AHMET T. KURU, 4 NOVEMBER 2019
“Are Arabs Turning Their Backs on Religion?” was the title of BBC’s 2019 coverage of a survey conducted in 11 countries with 25,000 interviewees. In 2018, BBC had reported the decline of religiosity in Turkey, too: “The Young Turks Rejecting Islam.” Other sources also documented declining Islamic religiosity in Turkish and other Muslim-majority societies.
Paradoxically, one major reason for the recent decline of religiosity is the “religious revival” which has occurred in the Muslim world in the last three decades. What explains this paradox?
My answer is based on the two main agents of the Islamic revival—Islamist politicians and Islamic scholars (the ulema)—and the promises they made but failed to deliver on human rights and ethics.
Islamists and Human Rights
From the foundation of the Turkish Republic in 1923 to the Iran Revolution of 1979, secularist regimes dominated the Muslim world. During this period, Islamists continually emphasized that secularist regimes oppressed various groups, especially conservative Muslims, and thus violated their human rights. Islamists claimed that Islamization of societies and polities would end that oppression and expand human rights.
In the last thirty years, many Muslim-majority countries have experienced socio-political and even legal Islamization. Islamic discourses became dominant in their public spheres, and sharia was added into their constitutions as a source of law. In Iran, Islamization has been top-down; in Egypt, it has been bottom-up; and in Turkey, it has been in both directions. Versions of Islamization have also varied in terms of concentration; legal Islamization took place in Iran and Egypt, but not in Turkey. Instead, Islamization has mostly concentrated in Turkey’s public discourse and public education.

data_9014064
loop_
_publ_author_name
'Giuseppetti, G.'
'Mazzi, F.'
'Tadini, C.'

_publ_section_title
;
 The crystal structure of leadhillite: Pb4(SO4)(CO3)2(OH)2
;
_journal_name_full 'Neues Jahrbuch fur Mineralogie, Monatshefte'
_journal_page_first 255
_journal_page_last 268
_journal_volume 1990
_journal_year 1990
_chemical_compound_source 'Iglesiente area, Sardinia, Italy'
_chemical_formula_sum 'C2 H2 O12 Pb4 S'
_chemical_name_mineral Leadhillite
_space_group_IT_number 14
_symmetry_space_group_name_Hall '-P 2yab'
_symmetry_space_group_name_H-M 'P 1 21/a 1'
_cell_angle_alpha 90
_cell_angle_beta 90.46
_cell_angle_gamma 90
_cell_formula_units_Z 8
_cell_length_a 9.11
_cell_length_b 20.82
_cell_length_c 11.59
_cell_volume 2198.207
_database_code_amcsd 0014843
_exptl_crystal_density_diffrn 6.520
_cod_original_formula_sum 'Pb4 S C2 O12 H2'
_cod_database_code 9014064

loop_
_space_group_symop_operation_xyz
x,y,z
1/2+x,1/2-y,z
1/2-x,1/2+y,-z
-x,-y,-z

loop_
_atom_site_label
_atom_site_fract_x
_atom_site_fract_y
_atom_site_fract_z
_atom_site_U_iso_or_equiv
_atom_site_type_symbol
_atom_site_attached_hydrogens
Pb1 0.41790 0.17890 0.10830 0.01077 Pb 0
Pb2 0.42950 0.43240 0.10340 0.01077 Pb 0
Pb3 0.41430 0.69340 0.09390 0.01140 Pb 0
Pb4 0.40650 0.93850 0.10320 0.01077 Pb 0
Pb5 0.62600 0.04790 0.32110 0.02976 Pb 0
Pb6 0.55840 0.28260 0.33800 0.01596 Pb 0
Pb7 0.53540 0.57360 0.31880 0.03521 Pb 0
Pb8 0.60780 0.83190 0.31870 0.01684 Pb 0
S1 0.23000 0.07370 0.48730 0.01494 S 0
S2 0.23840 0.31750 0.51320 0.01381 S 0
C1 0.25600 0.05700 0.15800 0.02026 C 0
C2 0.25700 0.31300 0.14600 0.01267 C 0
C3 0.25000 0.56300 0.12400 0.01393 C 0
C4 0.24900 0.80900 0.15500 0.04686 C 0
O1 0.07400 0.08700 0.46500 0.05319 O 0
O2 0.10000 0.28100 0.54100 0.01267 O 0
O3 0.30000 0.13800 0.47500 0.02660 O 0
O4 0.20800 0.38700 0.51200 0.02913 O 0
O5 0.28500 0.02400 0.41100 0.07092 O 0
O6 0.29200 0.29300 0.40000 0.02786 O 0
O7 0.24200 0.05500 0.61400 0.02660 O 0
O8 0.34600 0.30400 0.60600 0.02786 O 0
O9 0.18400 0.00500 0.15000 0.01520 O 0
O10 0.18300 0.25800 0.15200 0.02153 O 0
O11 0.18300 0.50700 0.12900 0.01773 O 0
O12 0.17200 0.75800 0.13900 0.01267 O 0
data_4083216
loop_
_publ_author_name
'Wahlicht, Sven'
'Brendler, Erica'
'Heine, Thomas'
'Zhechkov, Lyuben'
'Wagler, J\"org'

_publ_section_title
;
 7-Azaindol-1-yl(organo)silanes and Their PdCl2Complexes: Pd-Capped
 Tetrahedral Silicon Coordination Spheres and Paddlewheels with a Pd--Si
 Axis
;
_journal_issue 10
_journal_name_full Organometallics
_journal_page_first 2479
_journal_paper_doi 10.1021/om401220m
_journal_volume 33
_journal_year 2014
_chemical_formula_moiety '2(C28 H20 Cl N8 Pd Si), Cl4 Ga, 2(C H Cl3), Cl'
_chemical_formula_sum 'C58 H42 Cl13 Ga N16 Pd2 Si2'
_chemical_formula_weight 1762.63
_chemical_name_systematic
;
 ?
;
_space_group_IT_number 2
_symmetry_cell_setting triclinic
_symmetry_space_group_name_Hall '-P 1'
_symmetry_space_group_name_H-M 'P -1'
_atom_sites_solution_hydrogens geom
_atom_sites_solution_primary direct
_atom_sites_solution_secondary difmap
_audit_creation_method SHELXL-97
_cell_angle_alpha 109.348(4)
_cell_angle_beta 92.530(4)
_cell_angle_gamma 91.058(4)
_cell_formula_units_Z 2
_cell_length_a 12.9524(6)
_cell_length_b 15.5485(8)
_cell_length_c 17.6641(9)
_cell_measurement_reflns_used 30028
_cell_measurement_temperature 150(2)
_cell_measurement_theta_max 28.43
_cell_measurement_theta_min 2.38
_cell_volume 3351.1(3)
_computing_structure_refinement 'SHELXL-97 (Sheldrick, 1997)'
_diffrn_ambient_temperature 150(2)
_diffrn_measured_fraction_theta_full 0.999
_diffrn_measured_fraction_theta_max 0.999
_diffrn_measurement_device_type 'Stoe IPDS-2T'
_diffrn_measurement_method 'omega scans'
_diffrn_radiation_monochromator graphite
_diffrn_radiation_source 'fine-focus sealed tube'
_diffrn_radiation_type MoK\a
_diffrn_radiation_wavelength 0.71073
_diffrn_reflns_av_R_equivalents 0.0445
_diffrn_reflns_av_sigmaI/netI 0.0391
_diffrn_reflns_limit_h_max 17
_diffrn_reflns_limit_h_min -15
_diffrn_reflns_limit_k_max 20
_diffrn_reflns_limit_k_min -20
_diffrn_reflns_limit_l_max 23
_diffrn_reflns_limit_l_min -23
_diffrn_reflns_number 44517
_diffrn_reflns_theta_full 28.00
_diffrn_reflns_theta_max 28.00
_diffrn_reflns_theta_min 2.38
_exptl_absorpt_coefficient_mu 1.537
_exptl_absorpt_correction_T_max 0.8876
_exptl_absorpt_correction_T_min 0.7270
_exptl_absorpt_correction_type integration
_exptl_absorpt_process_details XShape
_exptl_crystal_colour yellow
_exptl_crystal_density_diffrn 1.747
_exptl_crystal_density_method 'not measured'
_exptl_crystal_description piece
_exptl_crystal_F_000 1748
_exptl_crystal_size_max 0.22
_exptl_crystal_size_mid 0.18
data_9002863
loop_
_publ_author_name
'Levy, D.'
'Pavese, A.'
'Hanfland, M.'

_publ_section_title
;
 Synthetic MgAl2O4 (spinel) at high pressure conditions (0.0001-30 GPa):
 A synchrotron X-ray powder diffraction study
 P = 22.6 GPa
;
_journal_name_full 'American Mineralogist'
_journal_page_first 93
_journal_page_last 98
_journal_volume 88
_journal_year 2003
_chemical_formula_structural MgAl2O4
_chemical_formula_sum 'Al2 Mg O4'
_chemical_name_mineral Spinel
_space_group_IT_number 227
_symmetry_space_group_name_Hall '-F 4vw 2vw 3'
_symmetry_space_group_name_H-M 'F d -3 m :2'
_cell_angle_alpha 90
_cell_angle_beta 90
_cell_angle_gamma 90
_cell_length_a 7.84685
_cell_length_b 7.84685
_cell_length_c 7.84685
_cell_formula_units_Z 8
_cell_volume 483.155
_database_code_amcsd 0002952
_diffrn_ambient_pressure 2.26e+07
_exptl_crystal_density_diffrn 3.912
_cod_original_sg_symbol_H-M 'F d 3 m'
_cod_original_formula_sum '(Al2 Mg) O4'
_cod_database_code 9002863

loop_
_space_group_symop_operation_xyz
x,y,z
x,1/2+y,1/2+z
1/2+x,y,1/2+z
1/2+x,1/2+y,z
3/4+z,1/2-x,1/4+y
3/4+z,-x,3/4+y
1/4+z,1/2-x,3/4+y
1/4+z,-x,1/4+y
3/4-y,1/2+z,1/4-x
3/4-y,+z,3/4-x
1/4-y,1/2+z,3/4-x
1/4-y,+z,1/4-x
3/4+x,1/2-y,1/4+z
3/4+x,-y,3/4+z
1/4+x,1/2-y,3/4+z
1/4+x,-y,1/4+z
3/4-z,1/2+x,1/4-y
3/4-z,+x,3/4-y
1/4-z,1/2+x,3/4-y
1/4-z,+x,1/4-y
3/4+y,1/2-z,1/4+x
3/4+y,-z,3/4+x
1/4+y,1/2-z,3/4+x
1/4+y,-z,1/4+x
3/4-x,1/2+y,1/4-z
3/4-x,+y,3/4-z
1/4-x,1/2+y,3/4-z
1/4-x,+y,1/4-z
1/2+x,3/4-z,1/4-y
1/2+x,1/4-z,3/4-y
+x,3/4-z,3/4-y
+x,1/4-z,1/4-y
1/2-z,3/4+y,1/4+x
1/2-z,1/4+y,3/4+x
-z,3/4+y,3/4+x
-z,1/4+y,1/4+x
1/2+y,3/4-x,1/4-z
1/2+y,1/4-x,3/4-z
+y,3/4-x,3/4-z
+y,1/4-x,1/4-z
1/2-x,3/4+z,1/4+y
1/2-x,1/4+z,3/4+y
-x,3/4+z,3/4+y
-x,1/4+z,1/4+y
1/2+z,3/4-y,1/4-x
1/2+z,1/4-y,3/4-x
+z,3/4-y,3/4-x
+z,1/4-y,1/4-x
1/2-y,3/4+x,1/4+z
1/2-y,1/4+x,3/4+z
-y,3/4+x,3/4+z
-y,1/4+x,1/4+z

Regardless of its various forms, in most countries, Islamization brought in laws criminalizing blasphemy. These laws restricted freedom of belief and expression for atheists, non-Muslims, and unorthodox Muslims. Moreover, in some countries, including Egypt and Turkey, even Islamic groups faced persecution.
In many cases, Islamists also reproduced secular nationalists’ policies of persecuting ethnic minorities. In Turkey, Islamists had argued that they could solve the Kurdish problem by emphasizing the shared Muslim identity of Turks and Kurds. Nonetheless, during its almost two-decade rule, Erdogan’s Islamist party, AKP, severely violated Kurds’ human rights.
A telling example of the gap between Islamists’ promises and practices is the Leyla Şahin case. In 2004, Şahin opened a case against Turkey in the European Court of Human Rights complaining that Istanbul University’s Medical School did not allow her to enter the campus due to her headscarf. Fifteen years later, Şahin became the deputy chairperson of the AKP in charge of human rights. In a press meeting, she declared: “there is no human right violation in Turkey.”
The violation of human rights under Islamized societies and polities created not only political but also religious dissidents. More specifically, these violations created a group of young Muslims who began to regard Islam as a religion that contradicts, or at least does not promote, human rights.
The Ulema and Ethics
For decades, the ulema and Islamists have blamed secularist ideologies and parties for being unethical and for causing corruption. They have promised that Islamization would promote public ethics.